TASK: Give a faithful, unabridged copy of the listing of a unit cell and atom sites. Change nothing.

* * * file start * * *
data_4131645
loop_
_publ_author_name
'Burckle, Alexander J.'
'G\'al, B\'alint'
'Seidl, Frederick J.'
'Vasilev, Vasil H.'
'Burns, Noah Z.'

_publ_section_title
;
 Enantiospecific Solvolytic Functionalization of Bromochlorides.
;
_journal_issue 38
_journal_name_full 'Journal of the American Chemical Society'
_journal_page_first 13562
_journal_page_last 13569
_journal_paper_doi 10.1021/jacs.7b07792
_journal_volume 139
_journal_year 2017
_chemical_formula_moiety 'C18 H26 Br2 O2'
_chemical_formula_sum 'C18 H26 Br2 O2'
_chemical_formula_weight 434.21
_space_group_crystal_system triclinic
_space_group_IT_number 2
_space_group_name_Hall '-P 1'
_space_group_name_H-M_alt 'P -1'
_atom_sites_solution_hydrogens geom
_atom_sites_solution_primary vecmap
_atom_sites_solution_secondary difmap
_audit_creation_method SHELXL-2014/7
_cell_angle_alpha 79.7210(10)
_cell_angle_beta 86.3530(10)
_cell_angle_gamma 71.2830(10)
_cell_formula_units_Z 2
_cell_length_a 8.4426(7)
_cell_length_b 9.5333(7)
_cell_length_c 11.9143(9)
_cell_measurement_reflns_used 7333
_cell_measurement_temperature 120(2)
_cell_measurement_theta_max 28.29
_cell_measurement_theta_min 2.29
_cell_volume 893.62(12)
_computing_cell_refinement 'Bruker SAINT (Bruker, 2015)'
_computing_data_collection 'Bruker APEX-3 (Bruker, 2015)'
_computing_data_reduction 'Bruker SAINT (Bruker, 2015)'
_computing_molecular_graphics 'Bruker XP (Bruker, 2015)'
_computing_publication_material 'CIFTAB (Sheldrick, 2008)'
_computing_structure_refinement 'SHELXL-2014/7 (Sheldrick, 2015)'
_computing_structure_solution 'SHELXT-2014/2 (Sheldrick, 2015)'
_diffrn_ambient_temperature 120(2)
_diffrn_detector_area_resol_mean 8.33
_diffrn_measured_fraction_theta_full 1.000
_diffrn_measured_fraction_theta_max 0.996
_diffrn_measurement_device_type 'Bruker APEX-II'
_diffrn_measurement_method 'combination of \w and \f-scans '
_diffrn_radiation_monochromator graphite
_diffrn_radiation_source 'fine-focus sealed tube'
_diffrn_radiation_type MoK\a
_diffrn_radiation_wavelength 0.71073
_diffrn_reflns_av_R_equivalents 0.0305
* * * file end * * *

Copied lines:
data_4131645
loop_
_publ_author_name
'Burckle, Alexander J.'
'G\'al, B\'alint'
'Seidl, Frederick J.'
'Vasilev, Vasil H.'
'Burns, Noah Z.'

_publ_section_title
;
 Enantiospecific Solvolytic Functionalization of Bromochlorides.
;
_journal_issue 38
_journal_name_full 'Journal of the American Chemical Society'
_journal_page_first 13562
_journal_page_last 13569
_journal_paper_doi 10.1021/jacs.7b07792
_journal_volume 139
_journal_year 2017
_chemical_formula_moiety 'C18 H26 Br2 O2'
_chemical_formula_sum 'C18 H26 Br2 O2'
_chemical_formula_weight 434.21
_space_group_crystal_system triclinic
_space_group_IT_number 2
_space_group_name_Hall '-P 1'
_space_group_name_H-M_alt 'P -1'
_atom_sites_solution_hydrogens geom
_atom_sites_solution_primary vecmap
_atom_sites_solution_secondary difmap
_audit_creation_method SHELXL-2014/7
_cell_angle_alpha 79.7210(10)
_cell_angle_beta 86.3530(10)
_cell_angle_gamma 71.2830(10)
_cell_formula_units_Z 2
_cell_length_a 8.4426(7)
_cell_length_b 9.5333(7)
_cell_length_c 11.9143(9)
_cell_measurement_reflns_used 7333
_cell_measurement_temperature 120(2)
_cell_measurement_theta_max 28.29
_cell_measurement_theta_min 2.29
_cell_volume 893.62(12)
_computing_cell_refinement 'Bruker SAINT (Bruker, 2015)'
_computing_data_collection 'Bruker APEX-3 (Bruker, 2015)'
_computing_data_reduction 'Bruker SAINT (Bruker, 2015)'
_computing_molecular_graphics 'Bruker XP (Bruker, 2015)'
_computing_publication_material 'CIFTAB (Sheldrick, 2008)'
_computing_structure_refinement 'SHELXL-2014/7 (Sheldrick, 2015)'
_computing_structure_solution 'SHELXT-2014/2 (Sheldrick, 2015)'
_diffrn_ambient_temperature 120(2)
_diffrn_detector_area_resol_mean 8.33
_diffrn_measured_fraction_theta_full 1.000
_diffrn_measured_fraction_theta_max 0.996
_diffrn_measurement_device_type 'Bruker APEX-II'
_diffrn_measurement_method 'combination of \w and \f-scans '
_diffrn_radiation_monochromator graphite
_diffrn_radiation_source 'fine-focus sealed tube'
_diffrn_radiation_type MoK\a
_diffrn_radiation_wavelength 0.71073
_diffrn_reflns_av_R_equivalents 0.0305